New Analgesics May Be Safer, More Effective Than Morphine

A protein found in cone snail venom could someday lead to the development of safe and effective oral medications for treatment of chronic nerve pain, according to new research to be presented this week at the National Meeting & Exposition of the American Chemical Society (ACS). Experimental substances created from the protein could potentially be stronger than morphine, with fewer side effects and lower risk of abuse.

Lead study author David Craik, PhD, University of Queensland stated the importance of this “incremental step that could serve as the blueprint for the development of a whole new class of drugs capable of relieving one of the most severe forms of chronic pain that is currently very difficult to treat.” Chronic neuropathic pain, often triggered by diabetes, multiple sclerosis and other disease, can last for months, years or even decades. Current treatments have serious side effects and provide relief to only about one in every three patients.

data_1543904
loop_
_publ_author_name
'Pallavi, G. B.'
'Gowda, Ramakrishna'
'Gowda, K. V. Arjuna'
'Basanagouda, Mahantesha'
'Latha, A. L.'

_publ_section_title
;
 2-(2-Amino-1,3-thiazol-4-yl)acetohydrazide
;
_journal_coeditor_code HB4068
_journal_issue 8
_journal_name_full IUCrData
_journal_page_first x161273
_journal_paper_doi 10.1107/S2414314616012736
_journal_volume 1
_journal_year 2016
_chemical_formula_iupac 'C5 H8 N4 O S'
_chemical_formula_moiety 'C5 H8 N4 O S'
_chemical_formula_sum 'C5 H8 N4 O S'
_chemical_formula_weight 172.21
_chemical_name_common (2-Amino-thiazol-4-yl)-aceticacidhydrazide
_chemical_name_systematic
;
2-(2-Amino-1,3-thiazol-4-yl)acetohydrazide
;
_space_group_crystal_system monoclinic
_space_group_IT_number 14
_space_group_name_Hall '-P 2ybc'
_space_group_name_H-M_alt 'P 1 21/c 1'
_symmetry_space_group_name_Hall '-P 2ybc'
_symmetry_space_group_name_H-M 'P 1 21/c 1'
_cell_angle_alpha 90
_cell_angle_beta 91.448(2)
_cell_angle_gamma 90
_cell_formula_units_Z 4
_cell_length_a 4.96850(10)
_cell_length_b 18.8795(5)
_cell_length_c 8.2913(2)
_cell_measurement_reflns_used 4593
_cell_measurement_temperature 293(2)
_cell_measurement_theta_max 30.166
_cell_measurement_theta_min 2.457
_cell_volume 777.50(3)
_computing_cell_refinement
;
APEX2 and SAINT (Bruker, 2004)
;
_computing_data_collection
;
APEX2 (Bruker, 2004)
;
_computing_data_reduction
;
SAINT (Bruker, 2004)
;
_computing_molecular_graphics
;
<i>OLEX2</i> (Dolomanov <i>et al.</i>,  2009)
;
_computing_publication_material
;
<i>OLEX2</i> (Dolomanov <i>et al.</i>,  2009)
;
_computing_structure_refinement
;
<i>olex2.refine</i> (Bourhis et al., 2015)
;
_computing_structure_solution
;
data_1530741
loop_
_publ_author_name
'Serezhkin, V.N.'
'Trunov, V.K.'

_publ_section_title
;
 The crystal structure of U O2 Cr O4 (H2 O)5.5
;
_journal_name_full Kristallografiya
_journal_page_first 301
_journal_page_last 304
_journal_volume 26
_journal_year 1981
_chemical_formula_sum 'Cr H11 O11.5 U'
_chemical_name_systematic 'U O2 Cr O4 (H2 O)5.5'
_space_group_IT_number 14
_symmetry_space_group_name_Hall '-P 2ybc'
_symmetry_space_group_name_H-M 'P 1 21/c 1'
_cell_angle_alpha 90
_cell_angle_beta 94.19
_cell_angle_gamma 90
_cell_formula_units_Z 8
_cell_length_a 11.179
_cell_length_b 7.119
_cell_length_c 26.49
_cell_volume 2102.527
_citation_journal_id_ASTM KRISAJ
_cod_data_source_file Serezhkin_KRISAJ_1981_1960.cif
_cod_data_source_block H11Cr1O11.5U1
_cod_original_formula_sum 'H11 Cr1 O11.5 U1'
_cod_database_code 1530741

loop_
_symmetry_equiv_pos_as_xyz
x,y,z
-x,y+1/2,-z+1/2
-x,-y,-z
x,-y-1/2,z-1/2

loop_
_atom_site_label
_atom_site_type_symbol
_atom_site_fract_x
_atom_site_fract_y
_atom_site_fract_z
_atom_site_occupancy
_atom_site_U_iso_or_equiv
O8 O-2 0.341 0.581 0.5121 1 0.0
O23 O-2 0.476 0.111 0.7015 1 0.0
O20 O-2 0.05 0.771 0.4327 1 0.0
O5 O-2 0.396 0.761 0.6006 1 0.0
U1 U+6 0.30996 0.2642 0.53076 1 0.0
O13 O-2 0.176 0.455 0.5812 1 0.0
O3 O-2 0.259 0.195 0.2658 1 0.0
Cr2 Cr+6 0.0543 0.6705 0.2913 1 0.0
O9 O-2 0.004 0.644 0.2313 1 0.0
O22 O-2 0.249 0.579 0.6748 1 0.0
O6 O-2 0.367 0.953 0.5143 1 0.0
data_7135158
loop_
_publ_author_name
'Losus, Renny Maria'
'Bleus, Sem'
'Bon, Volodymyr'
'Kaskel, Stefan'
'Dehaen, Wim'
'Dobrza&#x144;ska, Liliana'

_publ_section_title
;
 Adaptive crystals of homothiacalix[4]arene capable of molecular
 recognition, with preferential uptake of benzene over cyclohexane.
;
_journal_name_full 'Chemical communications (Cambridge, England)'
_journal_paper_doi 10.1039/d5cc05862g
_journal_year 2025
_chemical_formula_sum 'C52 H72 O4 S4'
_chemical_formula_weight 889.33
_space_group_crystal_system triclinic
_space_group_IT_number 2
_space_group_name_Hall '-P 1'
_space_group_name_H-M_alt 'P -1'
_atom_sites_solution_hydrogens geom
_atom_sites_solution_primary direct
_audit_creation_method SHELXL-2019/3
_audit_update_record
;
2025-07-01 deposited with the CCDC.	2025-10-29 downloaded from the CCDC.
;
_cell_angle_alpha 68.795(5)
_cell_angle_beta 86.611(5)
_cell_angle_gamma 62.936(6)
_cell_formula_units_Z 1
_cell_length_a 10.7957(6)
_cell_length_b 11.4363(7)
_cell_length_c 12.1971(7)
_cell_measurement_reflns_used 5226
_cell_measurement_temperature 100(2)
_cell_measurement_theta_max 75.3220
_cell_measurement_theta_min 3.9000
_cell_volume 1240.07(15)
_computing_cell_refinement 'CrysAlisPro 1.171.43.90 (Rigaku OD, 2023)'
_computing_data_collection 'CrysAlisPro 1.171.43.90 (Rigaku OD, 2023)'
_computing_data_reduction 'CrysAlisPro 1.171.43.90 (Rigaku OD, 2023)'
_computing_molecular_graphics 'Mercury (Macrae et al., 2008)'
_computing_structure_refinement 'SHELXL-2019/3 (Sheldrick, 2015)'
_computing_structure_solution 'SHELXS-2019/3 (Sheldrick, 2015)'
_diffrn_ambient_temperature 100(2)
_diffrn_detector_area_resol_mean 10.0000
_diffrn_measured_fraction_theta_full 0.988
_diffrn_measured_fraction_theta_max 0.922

Cone snails are marine animals that use venom to paralyze their prey. This venom contains hundreds of peptides (small proteins) known as conotoxins. But in humans, some of these conotoxins appear to have analgesic effects.  Read a news story about the findings here.


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